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The 5 Keys to Providing Great Customer Service on Facebook

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The Facebook page of modern day businesses is now just as viable and accepted a communication platform as a phone number or email address. Your customers expect that you’ll see their communiqué and will respond to it in good time. In fact, most customers prefer Facebook, particularly if their message is a negative one, as it publicly airs their grievances for all the world to see. They feel that you’ll be more forced to address the issue than you might in a phone call or via email.

So with great swathes of your customers now choosing Facebook as their preferred customer service channel, it’s up to your business to adapt to this change as quickly and proficiently as possible. And to help you do so, let’s look at the five keys to providing great customer service on Facebook.

1. Use a purpose-built tool

To do any job properly you need to equip yourself with the right set of tools. You can’t fix your broken mug with a hammer, as I’m sure a saying goes.* While using Facebook’s standard features to reply to seems logical, they aren’t optimised for use as customer service tools. Messages, posts, and comments are liable to get lost in the noise, particularly if your page sees a decent amount of action.

It’s wise to use a purpose-built utility instead, which will allow you to manage your customer service efforts far more easily. Some of the best include Hootsuite, Buffer, and SocialFlow.

*I just Googled it and it’s definitely not a saying, but I feel like it should be. I now proclaim this canon.

2. No question goes unanswered

Rule one of the Facebook customer service guidebook is that all queries should be addressed. This shows that you pay attention to your customers – that you care about them, and aren’t aloof. It only takes one ignored complaint gone viral for you to have a real PR disaster on your hands.

The content of the reply should go over and above simply answering the question. You should attempt to foresee subsequent questions, and cut them off at the pass by offering the customer any information that is relevant to their query or complaint. This strategy will save you a lot of time in the long run.

3. Setting response time KPIs

As a customer, what would you deem a reasonable response time to a query or complaint? While instantaneousness is ideal, it’s also impracticable. A reasonable response time for any business is 24 hours – anything over that and it starts to look as though you’re (ironically) phoning your Facebook customer service efforts in.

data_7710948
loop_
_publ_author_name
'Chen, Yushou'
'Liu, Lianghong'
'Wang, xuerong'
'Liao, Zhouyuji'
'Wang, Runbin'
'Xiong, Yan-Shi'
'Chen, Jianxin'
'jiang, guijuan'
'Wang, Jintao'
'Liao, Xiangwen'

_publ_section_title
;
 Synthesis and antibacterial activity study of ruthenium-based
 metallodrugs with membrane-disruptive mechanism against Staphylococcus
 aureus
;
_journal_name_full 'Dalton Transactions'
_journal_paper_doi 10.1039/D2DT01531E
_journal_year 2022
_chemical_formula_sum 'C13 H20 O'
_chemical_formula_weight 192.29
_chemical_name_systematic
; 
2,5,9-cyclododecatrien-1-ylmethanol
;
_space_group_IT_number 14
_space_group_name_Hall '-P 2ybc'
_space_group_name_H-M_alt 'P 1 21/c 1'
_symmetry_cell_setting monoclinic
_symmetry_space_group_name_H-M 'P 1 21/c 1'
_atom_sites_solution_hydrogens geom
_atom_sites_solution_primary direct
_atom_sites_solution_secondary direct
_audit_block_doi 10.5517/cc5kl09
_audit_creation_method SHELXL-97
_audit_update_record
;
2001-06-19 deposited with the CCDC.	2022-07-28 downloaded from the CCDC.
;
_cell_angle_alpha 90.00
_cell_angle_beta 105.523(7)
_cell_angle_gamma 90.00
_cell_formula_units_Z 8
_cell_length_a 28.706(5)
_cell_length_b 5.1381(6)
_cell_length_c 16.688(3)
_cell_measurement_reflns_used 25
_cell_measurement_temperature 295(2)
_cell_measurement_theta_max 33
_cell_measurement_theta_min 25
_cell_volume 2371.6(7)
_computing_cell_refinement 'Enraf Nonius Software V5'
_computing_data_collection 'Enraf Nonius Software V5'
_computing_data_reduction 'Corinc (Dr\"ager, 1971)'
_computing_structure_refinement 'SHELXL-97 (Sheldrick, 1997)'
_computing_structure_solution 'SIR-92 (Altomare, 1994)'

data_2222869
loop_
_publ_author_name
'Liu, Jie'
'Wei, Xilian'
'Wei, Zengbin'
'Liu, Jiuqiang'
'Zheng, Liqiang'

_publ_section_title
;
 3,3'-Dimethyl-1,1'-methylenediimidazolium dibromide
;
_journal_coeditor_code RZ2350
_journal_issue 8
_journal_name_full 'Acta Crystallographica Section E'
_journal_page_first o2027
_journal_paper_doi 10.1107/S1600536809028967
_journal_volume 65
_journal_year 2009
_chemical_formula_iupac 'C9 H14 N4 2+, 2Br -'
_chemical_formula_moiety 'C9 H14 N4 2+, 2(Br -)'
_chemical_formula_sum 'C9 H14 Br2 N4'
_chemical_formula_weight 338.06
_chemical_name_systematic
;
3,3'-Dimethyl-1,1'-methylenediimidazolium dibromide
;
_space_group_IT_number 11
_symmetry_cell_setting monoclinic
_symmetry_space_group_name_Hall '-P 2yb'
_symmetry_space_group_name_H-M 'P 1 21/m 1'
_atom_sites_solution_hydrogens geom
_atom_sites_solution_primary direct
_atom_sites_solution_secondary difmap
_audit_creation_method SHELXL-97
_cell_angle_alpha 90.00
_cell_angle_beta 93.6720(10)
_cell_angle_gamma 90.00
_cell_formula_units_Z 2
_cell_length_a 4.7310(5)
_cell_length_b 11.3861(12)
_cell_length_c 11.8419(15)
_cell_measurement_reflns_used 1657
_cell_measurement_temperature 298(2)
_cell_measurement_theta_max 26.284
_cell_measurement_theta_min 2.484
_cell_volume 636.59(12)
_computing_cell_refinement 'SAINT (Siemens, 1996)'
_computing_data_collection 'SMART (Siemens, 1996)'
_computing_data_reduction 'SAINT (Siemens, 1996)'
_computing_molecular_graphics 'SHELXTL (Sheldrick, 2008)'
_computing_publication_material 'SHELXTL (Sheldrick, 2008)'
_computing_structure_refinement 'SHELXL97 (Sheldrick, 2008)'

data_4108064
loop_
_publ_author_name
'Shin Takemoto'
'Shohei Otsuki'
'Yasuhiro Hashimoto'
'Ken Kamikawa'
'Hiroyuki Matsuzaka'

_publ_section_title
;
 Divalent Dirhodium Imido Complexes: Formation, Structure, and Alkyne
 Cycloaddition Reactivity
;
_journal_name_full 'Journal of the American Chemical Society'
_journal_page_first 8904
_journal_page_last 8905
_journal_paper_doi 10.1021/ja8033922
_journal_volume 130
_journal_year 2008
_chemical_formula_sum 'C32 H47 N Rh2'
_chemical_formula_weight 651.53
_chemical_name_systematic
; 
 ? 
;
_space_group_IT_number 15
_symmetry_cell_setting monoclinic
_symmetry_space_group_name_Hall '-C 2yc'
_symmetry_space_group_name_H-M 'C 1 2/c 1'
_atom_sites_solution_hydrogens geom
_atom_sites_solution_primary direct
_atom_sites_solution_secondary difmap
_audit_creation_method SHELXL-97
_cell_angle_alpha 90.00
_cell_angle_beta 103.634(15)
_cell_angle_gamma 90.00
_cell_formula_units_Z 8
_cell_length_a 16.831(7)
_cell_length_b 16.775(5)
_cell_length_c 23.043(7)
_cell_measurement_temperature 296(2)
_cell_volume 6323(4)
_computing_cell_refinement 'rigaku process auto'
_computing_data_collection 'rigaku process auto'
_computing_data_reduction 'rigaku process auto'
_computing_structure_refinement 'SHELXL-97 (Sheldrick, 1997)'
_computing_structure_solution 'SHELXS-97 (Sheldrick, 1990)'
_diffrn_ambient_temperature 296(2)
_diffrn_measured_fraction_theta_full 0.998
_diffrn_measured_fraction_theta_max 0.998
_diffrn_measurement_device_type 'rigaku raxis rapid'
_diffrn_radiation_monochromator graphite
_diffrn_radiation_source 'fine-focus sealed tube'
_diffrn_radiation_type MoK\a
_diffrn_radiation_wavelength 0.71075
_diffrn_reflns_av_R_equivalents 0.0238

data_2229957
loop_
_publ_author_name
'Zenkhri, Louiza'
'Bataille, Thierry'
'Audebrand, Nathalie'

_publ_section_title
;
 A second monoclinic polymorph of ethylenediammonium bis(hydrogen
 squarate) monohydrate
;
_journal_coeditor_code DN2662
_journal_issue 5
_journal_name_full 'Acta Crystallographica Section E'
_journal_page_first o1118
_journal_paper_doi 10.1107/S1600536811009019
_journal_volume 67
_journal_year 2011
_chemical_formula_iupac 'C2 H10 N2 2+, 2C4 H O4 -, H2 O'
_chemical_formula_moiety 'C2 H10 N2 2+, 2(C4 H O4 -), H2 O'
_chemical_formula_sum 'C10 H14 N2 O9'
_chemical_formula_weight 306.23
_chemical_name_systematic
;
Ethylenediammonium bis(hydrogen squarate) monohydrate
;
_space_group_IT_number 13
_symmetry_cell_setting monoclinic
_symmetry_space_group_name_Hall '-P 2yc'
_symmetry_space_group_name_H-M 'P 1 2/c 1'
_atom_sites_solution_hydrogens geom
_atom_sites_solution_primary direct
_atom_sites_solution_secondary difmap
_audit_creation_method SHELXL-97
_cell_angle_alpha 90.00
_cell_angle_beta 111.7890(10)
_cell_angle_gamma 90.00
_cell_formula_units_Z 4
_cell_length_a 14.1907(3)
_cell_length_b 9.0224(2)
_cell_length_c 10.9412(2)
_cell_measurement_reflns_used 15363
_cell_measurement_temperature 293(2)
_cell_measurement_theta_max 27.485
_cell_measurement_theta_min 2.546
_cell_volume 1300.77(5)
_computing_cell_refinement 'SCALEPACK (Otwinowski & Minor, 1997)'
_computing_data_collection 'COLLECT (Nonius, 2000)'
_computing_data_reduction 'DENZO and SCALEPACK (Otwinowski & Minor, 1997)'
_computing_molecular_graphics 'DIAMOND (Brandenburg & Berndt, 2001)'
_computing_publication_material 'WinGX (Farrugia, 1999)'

Set a maximum response time, and work within it religiously.

4. Seeing complaints as opportunities

The attitude that you bring to the table will have a massive effect on how productive your Facebook customer service efforts are. This may sound like vintage middle management talk, but complaints truly are opportunities. The opportunity to solve an issue experienced by a loyal customer. The opportunity to demonstrate excellent customer service. The opportunity to turn a complainant into a brand advocate, and bad PR into good PR.

Adopting a positive attitude – rather than the far more natural defensive attitude – will allow you to mend any relations and bring complaints to a close for more efficiently. You’re also putting out good vibes to your greater Facebook audience who may see the post.

5. Using a consistent voice and a suitable tone

As a customer, I have no doubt that you despise any customer service that appears automated. Whether it’s dialing numbers on your keypad to solve a dispute over the phone, or chatting to one of those website bots that don’t really get the nuances of the English language, automated customer service features tell people that a company cares more about efficiency than it does their customers. We just want to talk to a human for goodness’ sake.

Using a consistent human voice in your Facebook communications is vital. It helps to develop a brand persona, giving your messages a uniform feel and your followers a personality that they can relate to. The tone is also crucial – be somber with complaints, excited with praise and cheery with general queries.

Facebook will only grow as a customer service tool into the future, so by getting your fundamentals right now, you’re setting your company up for success for years to come.

Michael Catford

Michael has a love of travel that quickly developed into a love of writing while he was trying to document his adventures. A bearded Australian with a taste for sport and beer, often simultaneously, the web content knowledge gained from running his own travel site has allowed Michael to expand his fields of expertise. We look forward to him sharing his thoughts as part of The Social Savior content team!

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